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L ECTURE 4 Properties Of Fluids-Cont. By Dr. Mohamed Fekry 2 nd Sem.1434.

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Presentation on theme: "L ECTURE 4 Properties Of Fluids-Cont. By Dr. Mohamed Fekry 2 nd Sem.1434."— Presentation transcript:

1 L ECTURE 4 Properties Of Fluids-Cont. By Dr. Mohamed Fekry 2 nd Sem.1434

2 P ROPERTIES O F F LUIDS Density (  ) and Specific Volume (v) Specific Gravity (SG) Specific Weight (  ) Density of ideal gas Coefficient of Compressibility (k) Coefficient of Volume Expansion (  ) Viscosity (  ) Surface Tension (  )& Capillary Effect (h) 2

3 H EAT “…is a form of energy transfer across a boundary of a system at a given temperature to another system (or the surroundings) at lower temperature by virtue of the temperature difference between the two systems”  Sign convention for heat: positive - added to the system negative - removed from the system 3

4 U SEFUL DEFINITIONS A system is defined as a quantity of matter or a region in space chosen for study. The mass or region outside the system is called the surroundings. The real or imaginary surface that separates the system from its surroundings is called the boundary. The boundary of a system can be fixed or movable. 4

5 5 Systems may be considered to be closed or open, depending on whether a fixed mass or a volume in space is chosen for study. A closed system (also known as a control mass ) consists of a fixed amount of mass, and no mass can cross its boundary.

6 6 An open system, or a control volume, as it is often called, is a properly selected region in space. It usually encloses a device that involves mass flow such as a compressor, turbine, or nozzle. Flow through these devices is best studied by selecting the region within the device as the control volume. Both mass and energy can cross the boundary of a control volume.

7 P RESSURE “… is a force per unit area exerted by the fluid”  is pressure a stress?  unit: Pa, bar, atm or psi?  use: absolute, gauge or vacuum pressure?  manometer or barometer? Units of measuring pressure AtmospherebarpsiKpam -Watercm HgKg f /cm

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9 VAPOR PRESSURE AND CAVITATION  Temperature and pressure are dependent properties for pure substances during phase-change processes, and there is one-to-one correspondence between temperatures and pressures.  At a given pressure, the temperature at which a pure substance changes phase is called the saturation temperature T sat.  At an absolute pressure of 1 standard atmosphere (1 atm or kPa), for example, the saturation temperature of water is 100°C.  The vapor pressure P v of a pure substance is defined as the pressure exerted by its vapor in phase equilibrium with its liquid at a given temperature. P v is a property of the pure substance, and turns out to be identical to the saturation pressure P sat of the liquid or P v = P sat 9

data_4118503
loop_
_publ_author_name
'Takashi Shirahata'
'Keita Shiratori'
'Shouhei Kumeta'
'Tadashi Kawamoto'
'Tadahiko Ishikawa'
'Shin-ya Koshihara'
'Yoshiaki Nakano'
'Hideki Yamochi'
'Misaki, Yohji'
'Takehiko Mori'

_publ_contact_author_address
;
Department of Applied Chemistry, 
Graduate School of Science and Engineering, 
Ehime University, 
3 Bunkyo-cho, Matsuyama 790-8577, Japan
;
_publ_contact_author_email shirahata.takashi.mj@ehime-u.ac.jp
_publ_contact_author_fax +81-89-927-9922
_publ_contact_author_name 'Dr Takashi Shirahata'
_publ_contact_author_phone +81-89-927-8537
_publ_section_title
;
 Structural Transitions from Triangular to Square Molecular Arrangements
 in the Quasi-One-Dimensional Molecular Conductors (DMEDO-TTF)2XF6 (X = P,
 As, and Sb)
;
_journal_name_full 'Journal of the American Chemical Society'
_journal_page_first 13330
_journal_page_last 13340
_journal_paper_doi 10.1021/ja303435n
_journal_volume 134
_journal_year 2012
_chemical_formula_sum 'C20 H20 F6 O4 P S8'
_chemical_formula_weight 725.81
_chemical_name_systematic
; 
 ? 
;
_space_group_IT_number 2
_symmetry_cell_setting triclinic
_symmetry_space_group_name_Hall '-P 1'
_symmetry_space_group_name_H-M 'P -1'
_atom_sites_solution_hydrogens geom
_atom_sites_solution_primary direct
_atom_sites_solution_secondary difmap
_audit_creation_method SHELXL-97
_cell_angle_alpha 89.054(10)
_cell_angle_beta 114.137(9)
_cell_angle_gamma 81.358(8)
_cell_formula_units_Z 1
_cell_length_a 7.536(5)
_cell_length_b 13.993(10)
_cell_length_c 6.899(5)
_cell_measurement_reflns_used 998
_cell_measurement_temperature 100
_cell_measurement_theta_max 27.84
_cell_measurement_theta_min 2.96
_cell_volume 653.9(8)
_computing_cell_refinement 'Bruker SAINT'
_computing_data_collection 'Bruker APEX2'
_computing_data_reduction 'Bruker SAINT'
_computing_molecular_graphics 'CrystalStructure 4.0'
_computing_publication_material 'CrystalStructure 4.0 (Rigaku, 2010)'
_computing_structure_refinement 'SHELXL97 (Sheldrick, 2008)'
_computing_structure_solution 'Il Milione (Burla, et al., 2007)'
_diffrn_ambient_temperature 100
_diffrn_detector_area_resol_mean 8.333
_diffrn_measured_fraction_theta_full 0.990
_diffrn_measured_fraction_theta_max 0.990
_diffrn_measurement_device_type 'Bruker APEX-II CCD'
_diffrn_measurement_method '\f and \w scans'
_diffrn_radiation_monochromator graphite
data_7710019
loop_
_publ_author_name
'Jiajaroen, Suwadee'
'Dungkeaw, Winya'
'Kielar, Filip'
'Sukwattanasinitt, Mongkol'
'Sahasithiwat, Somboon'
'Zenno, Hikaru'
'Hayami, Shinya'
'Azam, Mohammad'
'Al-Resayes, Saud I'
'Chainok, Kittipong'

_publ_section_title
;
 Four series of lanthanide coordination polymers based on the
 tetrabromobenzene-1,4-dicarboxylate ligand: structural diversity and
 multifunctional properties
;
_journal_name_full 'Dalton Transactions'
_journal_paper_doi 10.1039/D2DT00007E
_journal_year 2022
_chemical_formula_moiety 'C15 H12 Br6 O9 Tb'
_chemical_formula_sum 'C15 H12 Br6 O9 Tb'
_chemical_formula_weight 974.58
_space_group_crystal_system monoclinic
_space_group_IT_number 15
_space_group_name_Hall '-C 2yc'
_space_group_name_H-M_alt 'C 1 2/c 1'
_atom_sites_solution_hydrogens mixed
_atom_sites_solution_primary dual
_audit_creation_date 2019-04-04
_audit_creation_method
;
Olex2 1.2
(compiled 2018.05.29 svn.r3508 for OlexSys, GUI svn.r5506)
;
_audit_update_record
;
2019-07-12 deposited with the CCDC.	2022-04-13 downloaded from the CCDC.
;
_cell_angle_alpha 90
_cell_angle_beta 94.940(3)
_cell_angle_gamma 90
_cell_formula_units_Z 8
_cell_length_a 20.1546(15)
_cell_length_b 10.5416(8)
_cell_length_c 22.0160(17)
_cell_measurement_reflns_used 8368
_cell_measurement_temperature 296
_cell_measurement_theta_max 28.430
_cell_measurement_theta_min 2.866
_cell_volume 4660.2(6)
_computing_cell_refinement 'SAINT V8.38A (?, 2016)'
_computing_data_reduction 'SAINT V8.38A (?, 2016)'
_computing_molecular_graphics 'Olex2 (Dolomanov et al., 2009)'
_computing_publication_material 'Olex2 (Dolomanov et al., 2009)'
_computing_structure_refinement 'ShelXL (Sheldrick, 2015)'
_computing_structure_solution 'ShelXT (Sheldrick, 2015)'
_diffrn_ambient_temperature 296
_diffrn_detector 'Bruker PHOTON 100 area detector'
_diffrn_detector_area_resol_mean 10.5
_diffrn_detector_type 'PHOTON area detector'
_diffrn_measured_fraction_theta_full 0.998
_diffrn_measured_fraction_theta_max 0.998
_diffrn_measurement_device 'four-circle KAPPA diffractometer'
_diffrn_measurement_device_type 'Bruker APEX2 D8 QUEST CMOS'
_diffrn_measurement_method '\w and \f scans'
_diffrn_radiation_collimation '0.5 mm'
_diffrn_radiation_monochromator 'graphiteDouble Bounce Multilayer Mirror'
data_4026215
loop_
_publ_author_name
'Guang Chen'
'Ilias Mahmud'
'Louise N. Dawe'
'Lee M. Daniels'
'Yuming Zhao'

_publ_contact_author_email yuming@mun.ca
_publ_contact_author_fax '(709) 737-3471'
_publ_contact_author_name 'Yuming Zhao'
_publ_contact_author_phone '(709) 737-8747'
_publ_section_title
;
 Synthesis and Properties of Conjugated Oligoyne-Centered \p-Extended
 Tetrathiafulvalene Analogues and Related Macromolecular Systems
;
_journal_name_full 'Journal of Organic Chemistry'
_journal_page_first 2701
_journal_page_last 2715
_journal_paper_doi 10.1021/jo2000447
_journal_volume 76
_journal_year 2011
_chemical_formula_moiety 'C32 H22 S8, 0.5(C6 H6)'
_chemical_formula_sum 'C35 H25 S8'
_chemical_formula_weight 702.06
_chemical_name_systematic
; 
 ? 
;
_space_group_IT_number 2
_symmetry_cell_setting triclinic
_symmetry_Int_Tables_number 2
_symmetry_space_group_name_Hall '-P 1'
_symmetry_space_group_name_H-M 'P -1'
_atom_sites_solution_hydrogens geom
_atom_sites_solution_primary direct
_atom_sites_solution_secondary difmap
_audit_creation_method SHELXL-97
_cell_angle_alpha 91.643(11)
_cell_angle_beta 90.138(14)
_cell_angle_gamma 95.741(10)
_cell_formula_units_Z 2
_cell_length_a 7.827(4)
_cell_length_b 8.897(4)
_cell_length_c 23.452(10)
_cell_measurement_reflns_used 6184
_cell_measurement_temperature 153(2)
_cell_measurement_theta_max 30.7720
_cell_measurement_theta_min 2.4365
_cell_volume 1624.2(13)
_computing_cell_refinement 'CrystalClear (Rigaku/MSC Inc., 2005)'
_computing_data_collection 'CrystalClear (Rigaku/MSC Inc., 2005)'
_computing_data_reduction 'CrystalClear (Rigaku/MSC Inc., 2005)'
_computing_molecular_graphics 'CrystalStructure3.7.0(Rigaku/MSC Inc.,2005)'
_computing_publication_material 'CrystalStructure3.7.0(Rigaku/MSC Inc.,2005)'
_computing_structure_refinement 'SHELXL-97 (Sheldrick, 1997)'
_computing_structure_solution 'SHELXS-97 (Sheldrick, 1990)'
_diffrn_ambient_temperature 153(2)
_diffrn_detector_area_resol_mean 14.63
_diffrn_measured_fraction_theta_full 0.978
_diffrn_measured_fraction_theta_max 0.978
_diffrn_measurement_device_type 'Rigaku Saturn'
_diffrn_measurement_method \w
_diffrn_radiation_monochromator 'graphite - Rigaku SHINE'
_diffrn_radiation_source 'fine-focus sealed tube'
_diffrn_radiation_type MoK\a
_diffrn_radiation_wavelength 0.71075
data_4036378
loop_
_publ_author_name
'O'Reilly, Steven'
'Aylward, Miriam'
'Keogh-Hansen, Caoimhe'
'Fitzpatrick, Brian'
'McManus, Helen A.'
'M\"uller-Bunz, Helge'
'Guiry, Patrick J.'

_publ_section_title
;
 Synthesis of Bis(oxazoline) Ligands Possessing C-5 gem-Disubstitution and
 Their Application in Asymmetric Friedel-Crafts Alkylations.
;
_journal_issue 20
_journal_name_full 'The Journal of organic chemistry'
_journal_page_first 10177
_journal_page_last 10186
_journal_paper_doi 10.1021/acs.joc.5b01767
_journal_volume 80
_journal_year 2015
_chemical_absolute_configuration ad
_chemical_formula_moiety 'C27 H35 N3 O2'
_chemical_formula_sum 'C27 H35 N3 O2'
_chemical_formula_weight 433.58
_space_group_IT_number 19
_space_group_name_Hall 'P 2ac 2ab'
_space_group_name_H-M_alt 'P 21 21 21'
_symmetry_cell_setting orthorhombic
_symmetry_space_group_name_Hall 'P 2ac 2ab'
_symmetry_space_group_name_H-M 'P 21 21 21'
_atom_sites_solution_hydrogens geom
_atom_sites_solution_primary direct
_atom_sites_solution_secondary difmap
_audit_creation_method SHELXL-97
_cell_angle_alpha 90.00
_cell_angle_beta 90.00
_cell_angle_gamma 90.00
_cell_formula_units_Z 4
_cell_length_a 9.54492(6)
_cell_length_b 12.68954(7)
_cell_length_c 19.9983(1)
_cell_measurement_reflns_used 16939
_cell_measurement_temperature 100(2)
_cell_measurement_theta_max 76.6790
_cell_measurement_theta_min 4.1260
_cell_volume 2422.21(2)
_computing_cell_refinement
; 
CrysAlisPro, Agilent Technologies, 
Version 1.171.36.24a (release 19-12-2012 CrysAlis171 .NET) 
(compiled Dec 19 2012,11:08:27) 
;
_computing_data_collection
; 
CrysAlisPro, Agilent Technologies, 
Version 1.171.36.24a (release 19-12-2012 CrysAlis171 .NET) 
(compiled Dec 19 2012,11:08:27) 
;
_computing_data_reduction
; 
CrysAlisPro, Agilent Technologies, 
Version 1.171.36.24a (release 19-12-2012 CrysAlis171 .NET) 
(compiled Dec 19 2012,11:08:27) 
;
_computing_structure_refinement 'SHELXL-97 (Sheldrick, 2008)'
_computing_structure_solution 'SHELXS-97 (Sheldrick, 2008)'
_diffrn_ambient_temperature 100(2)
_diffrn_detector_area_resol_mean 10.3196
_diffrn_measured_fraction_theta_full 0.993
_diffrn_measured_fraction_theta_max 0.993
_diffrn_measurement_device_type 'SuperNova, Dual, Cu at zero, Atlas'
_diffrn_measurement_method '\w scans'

10 10 EXAMPLE 2–2 Minimum Pressure to Avoid Cavitation In a water distribution system, the temperature of water is observed to be as high as 30°C. Determine the minimum pressure allowed in the system to avoid cavitation. Solution: The minimum pressure in a water distribution system to avoid cavitation is to be determined. Properties: The vapor pressure of water at 30°C is 4.25 kPa. Analysis: To avoid cavitation, the pressure anywhere in flow should not be allowed to drop below the vapor (or saturation) pressure at the given temperature. That is, Pmin = = 4.25 kPa

11 11 Coefficient of Compressibility (k) Compressibility reflects the stress-strain properties of a material: Stress: internal response of a material to an external pressure Strain: measure of the linear or volumetric deformation of a stressed material

12 12 Compressibility (change in volume due to change in pressure) is inversely proportional to its volume modulus of elasticity (Bulk Modulus of Elasticity) the coefficient of compressibility of a truly incompressible substance (v constant) is infinity Where: Δ V = Change in volume Δ p = Change in pressure k = must have the dimension of pressure (Pa or psi).

13 A large value of k indicates that a large change in pressure is needed to cause a small fractional change in volume, and thus a fluid with a large k is essentially incompressible. Small density changes in liquids can still cause interesting phenomena in piping systems such as the water hammer—characterized by a sound that resembles the sound produced when a pipe is “hammered.” This occurs when a liquid in a piping network encounters an abrupt flow restriction (such as a closing valve) and is locally compressed. The acoustic waves produced strike the pipe surfaces, bends, and valves as they propagate and reflect along the pipe, causing the pipe to vibrate and produce the familiar sound. 13

14 That is, the fractional changes in the specific volume and the density of a fluid are equal in magnitude but opposite in sign. 14

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16 Coefficient of Volume Expansion (  ) - The density of a fluid, in general, depends more strongly on temperature than it does on pressure, in turn, we need a property that represents the variation of the density of a fluid with temperature at constant pressure. - The property that provides that information is the coefficient of volume expansion (or volume expansivity) β, and defined as 16

17 17  For an ideal gas The volume expansion coefficient at a temperature T is equivalent to the inverse of the temperature: where T is the absolute temperature.


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